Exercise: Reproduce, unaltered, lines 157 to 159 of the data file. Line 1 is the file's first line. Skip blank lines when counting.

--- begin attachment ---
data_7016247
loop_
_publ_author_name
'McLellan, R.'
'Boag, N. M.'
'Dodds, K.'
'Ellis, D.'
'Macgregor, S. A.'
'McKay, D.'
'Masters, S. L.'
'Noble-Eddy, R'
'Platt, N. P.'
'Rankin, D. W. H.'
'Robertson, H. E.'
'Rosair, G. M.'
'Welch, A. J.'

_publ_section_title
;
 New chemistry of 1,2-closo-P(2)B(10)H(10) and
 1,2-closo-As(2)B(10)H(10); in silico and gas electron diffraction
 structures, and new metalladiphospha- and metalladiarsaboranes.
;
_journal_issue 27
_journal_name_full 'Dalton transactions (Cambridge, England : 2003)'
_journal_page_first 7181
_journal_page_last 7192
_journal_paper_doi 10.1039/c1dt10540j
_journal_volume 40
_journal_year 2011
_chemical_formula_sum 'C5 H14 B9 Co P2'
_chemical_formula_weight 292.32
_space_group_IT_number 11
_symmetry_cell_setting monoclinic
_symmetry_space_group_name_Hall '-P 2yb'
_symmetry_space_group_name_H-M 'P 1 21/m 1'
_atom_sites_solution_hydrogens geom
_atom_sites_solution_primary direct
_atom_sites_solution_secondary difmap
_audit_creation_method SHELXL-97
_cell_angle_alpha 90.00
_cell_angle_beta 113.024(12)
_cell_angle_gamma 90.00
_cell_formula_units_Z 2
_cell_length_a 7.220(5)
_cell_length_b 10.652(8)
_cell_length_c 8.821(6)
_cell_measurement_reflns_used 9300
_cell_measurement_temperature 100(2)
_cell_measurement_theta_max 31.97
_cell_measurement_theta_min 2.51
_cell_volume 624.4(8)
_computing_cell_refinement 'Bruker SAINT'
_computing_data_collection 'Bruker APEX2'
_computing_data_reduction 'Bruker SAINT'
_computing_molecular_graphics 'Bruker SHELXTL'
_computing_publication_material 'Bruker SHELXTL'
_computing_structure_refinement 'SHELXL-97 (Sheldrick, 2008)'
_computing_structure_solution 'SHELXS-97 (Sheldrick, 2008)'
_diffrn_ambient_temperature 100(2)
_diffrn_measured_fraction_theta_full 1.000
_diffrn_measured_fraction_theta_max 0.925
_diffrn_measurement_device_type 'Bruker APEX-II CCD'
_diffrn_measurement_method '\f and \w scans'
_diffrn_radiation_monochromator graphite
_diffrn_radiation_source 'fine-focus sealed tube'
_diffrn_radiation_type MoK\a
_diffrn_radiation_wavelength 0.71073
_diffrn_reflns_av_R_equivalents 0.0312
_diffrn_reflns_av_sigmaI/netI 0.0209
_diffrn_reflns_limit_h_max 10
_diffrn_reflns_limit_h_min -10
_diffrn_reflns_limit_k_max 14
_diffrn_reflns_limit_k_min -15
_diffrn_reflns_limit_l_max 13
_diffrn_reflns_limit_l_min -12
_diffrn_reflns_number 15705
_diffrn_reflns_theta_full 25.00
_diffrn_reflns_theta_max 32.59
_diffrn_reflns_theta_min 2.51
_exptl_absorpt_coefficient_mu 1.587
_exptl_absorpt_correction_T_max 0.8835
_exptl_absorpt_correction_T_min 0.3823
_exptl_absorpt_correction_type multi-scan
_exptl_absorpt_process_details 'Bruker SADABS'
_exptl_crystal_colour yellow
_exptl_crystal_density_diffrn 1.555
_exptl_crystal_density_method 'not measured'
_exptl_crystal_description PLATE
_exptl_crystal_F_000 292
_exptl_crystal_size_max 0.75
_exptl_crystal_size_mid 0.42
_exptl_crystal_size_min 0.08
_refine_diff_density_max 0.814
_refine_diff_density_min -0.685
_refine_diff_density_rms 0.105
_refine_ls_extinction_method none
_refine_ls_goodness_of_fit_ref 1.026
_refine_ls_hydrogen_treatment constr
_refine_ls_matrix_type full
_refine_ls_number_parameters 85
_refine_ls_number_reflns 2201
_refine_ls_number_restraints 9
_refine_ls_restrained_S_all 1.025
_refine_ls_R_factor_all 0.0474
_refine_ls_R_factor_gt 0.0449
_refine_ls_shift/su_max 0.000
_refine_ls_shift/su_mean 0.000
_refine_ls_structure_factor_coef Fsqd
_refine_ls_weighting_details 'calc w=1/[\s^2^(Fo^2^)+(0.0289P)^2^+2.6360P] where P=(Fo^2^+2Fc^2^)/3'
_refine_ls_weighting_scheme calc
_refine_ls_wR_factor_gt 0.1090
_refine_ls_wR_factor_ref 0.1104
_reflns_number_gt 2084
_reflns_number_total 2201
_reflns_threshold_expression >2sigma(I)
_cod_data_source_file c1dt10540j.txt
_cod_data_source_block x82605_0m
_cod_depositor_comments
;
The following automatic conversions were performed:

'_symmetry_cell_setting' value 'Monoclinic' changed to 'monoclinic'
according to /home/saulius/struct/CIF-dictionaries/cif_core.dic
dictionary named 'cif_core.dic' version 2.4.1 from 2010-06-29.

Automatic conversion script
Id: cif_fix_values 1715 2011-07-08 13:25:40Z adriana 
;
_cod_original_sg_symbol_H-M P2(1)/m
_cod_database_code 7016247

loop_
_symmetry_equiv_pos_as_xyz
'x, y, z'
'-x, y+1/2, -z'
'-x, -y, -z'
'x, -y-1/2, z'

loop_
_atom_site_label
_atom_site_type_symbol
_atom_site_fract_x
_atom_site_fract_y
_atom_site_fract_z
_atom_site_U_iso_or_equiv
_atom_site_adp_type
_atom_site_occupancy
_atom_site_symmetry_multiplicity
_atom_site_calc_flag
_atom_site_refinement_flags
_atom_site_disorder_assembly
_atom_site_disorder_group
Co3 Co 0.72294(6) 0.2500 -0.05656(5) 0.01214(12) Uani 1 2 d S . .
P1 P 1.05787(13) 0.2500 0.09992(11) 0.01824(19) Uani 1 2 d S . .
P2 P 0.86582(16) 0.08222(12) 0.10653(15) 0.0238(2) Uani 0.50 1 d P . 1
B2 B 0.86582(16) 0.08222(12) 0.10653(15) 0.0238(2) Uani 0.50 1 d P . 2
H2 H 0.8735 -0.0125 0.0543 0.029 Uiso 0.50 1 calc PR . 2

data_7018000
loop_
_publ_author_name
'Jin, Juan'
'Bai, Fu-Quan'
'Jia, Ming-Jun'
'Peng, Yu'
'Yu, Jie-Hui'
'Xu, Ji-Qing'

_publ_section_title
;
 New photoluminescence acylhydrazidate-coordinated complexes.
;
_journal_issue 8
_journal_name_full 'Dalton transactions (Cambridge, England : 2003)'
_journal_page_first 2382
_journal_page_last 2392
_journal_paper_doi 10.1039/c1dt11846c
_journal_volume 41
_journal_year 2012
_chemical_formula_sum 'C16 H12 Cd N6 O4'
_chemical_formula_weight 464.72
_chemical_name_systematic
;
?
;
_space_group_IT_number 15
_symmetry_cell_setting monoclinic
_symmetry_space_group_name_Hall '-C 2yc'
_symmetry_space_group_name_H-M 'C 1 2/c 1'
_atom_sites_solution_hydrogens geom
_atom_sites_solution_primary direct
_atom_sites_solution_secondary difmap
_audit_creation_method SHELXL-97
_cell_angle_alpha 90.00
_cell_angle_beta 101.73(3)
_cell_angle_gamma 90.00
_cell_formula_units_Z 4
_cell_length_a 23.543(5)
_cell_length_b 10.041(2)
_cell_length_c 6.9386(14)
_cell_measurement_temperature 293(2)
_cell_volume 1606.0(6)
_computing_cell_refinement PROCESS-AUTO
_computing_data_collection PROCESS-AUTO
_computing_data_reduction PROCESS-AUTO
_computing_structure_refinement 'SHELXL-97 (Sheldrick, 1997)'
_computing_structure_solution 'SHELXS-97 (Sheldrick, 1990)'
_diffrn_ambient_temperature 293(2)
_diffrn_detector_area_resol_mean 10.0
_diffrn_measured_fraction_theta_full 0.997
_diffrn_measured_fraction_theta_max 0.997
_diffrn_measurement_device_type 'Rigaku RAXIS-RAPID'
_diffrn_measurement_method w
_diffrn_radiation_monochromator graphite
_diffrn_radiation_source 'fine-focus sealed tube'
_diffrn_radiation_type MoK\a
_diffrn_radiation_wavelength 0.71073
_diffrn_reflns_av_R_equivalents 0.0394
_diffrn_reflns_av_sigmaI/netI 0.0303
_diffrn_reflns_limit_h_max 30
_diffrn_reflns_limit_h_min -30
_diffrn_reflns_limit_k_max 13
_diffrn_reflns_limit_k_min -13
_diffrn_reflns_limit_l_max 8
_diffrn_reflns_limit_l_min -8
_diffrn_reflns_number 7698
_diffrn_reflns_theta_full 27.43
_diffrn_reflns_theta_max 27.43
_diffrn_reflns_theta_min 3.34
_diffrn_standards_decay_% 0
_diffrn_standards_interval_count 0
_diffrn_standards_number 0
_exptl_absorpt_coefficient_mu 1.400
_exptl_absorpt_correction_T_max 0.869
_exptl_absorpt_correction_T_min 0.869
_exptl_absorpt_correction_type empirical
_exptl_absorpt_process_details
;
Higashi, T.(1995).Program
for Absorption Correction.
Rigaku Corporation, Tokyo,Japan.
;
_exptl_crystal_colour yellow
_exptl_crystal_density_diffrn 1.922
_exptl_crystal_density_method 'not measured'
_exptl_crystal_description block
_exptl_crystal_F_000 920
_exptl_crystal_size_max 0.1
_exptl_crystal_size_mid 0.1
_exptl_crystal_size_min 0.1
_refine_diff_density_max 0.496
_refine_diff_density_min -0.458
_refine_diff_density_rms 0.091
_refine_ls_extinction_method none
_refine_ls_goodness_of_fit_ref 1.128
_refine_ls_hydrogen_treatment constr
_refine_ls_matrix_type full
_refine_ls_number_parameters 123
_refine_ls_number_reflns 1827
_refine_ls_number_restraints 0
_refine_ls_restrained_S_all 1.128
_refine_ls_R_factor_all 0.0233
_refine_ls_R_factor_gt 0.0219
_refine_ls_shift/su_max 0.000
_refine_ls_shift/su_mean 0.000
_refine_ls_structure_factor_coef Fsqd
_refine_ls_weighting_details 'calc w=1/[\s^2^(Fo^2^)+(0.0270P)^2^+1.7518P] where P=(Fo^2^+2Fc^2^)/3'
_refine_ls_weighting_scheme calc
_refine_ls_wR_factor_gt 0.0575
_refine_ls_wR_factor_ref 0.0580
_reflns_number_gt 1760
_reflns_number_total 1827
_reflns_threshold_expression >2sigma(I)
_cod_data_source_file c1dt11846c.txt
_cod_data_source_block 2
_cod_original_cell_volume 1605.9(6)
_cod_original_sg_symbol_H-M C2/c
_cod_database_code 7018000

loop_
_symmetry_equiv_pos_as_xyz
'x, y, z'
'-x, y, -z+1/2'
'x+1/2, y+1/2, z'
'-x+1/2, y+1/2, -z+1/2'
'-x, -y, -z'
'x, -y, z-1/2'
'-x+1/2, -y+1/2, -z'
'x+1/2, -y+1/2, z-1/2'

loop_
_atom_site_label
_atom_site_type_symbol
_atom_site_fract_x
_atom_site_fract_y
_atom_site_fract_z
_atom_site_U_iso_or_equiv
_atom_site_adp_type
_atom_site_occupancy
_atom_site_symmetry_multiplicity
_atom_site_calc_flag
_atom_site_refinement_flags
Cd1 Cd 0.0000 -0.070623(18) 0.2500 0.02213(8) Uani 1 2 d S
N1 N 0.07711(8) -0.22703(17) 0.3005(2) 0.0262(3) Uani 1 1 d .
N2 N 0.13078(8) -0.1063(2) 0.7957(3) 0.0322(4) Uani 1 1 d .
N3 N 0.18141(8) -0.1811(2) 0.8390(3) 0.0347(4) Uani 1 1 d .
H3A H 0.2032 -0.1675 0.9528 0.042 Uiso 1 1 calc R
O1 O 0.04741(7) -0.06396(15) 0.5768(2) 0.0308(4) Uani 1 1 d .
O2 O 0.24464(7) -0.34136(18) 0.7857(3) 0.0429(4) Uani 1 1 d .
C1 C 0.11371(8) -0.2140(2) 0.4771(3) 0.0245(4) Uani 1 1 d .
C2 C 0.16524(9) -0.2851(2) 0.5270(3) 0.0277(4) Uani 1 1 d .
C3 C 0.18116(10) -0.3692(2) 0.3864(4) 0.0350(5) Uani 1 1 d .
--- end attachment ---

'Jin, Juan'
'Bai, Fu-Quan'
'Jia, Ming-Jun'